For the Traditional Chinese medicine description, see Pericardium (Chinese medicine).
"Pericard" redirects here. For the footballer, see Vincent Pericard.

Walls of the heart, showing pericardium at right.

Posterior wall of the pericardial sac, showing the lines of reflection of the serous pericardium on the great vessels
Artery Pericardiacophrenic artery
Nerve Phrenic nerve
Latin Pericardium
Greek περίκάρδιον
MeSH A07.541.795
TA A12.1.08.001
FMA 9869

Anatomical terminology

The pericardium (from the Greek περί, "around" and κάρδιον, "heart") is a double-walled sac containing the heart and the roots of the great vessels. The pericardial sac has two layers, a serous layer and a fibrous layer. It encloses the pericardial cavity which contains pericardial fluid.

The pericardium fixes the heart to the mediastinum, gives protection against infection, and provides the lubrication for the heart.


The pericardium is a tough double layered fibroserous sac which covers the heart.[1] The space between the two layers of serous pericardium (see below), the pericardial cavity, is filled with serous fluid which protects the heart from any kind of external jerk or shock. There are two layers to the pericardial sac: the outermost fibrous pericardium and the inner serous pericardium.

Fibrous pericardium

The fibrous pericardium is the most superficial layer of the pericardium. It is made up of dense and loose connective tissue,[2] which acts to protect the heart, anchoring it to the surrounding walls, and preventing it from overfilling with blood. It is continuous with the outer adventitial layer of the neighboring great blood vessels.

Serous pericardium

The serous pericardium, in turn, is divided into two layers, the parietal pericardium, which is fused to and inseparable from the fibrous pericardium, and the visceral pericardium, which is part of the epicardium. Both of these layers function in lubricating the heart to prevent friction during heart activity.

The visceral layer extends to the beginning of the great vessels (the large blood vessels serving the heart) becoming one with the parietal layer of the serous pericardium. This happens at two areas: where the aorta and pulmonary trunk leave the heart and where the superior vena cava, inferior vena cava and pulmonary veins enter the heart.[3]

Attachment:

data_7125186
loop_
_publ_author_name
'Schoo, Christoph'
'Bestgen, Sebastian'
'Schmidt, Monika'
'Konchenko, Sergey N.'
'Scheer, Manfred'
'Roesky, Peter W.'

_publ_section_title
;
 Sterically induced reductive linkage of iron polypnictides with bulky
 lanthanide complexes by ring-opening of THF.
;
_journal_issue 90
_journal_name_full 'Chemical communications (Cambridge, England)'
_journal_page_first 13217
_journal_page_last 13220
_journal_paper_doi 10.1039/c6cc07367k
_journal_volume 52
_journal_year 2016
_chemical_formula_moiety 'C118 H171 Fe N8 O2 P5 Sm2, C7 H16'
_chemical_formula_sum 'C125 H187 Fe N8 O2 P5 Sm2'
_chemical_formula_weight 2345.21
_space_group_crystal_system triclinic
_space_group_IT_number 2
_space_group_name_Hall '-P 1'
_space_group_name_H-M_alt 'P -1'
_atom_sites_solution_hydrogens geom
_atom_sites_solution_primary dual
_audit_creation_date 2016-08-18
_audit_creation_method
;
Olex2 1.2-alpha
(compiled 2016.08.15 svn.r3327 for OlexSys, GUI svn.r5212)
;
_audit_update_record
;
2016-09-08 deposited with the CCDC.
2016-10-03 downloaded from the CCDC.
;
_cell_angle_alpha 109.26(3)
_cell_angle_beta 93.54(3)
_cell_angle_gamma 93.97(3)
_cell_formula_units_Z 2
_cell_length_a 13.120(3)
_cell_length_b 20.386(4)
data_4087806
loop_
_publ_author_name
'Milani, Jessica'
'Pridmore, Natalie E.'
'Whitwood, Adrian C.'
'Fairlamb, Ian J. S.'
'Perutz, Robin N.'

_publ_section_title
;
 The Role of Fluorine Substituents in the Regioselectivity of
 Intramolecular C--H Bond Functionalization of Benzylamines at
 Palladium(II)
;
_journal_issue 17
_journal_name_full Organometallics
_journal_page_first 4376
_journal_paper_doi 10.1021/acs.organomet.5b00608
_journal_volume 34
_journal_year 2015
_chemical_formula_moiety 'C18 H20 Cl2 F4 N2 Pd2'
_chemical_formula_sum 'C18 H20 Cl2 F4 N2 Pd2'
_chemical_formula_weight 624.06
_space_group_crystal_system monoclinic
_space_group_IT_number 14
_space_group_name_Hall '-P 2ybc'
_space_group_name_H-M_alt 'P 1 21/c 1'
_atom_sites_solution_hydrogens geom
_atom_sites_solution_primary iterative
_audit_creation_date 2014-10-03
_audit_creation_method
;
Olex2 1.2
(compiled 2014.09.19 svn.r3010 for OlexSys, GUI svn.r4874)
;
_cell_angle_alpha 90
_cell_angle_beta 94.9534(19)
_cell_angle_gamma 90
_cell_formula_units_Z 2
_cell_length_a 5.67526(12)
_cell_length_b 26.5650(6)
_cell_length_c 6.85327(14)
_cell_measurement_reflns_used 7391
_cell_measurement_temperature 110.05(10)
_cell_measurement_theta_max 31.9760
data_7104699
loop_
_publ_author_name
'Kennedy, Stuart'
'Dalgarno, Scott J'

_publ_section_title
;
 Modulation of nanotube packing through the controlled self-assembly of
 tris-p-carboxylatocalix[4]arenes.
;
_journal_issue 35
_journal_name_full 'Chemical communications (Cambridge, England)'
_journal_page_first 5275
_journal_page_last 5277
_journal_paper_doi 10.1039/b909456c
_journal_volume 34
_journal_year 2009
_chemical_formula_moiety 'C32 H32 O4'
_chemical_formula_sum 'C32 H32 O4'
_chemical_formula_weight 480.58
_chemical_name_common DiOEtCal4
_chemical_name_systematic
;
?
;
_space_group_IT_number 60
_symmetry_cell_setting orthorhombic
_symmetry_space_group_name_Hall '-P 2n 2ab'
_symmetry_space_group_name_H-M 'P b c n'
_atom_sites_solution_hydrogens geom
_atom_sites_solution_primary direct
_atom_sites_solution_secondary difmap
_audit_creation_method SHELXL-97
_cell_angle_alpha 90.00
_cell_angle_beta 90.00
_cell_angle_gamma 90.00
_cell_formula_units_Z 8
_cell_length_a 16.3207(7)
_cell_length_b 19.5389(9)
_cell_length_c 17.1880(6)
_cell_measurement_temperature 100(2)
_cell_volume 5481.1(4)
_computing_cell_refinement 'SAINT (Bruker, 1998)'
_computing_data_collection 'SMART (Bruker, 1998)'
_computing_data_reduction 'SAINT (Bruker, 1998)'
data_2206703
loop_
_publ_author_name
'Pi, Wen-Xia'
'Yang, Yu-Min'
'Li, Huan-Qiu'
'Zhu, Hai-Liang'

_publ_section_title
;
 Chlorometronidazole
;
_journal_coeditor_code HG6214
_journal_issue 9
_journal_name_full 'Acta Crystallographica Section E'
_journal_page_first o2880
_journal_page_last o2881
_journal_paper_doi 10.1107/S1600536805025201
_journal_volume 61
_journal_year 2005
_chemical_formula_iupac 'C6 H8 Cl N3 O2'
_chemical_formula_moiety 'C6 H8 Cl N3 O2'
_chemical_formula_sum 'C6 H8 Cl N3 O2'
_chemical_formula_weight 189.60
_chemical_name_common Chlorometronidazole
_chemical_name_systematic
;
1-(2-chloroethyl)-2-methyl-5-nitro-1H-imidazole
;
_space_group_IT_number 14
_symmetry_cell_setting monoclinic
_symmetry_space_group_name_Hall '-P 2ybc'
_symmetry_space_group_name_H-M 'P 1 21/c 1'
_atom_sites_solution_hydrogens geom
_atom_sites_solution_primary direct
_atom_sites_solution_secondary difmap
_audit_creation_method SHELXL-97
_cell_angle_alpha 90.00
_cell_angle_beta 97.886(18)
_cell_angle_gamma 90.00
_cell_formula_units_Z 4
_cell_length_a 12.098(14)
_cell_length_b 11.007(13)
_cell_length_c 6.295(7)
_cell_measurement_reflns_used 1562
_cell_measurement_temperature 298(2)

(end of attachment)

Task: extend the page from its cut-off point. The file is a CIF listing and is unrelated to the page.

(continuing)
In between the parietal and visceral pericardial layers there is a potential space called the pericardial cavity, which contains a supply of lubricating serous fluid known as the pericardial fluid.

When the visceral layer of serous pericardium comes into contact with heart (not the great vessels) it is known as the epicardium. The epicardium is the layer immediately outside of the heart muscle proper (the myocardium).[3] The epicardium is largely made of connective tissue and functions as a protective layer. During ventricular contraction, the wave of depolarisation moves from the endocardial to the epicardial surface.

Anatomical relationships

A transverse section of the thorax, showing the contents of the middle and the posterior mediastinum. The pleural cavity and the pericardial cavity are exaggerated since normally there is no space between the pleurae or between the pericardium and heart. Pericardium is also known as cardiac epidermis.


Clinical significance

Inflammation of the pericardium is called pericarditis, and may be detected by the medical sign pericardial friction rub.

An excess of fluid in the cavity (such as in a pericardial effusion) can result in cardiac tamponade (compression of the heart within the pericardial sac). A pericardiectomy is sometimes needed to remedy this. The surgical removing of the epicardium is referred to as epicardiectomy.

Additional images

See also

This article uses anatomical terminology; for an overview, see Anatomical terminology.


  1. Dorland's (2012). Dorland's Illustrated Medical Dictionary (32nd ed.). Elsevier Saunders. p. 1412. ISBN 978-1-4160-6257-8.
  2. Tortora, Gerard J.; Nielsen, Mark T. (2009). Principles of Human Anatomy (11th ed.). John Wiley & Sons. pp. 84–5. ISBN 978-0-471-78931-4.
  3. 1 2 Laizzo, P.A. (2009). Handbook of Cardiac Anatomy, Physiology, and Devices (2nd ed.). Humana Press. pp. 125–8. ISBN 978-1-60327-371-8.
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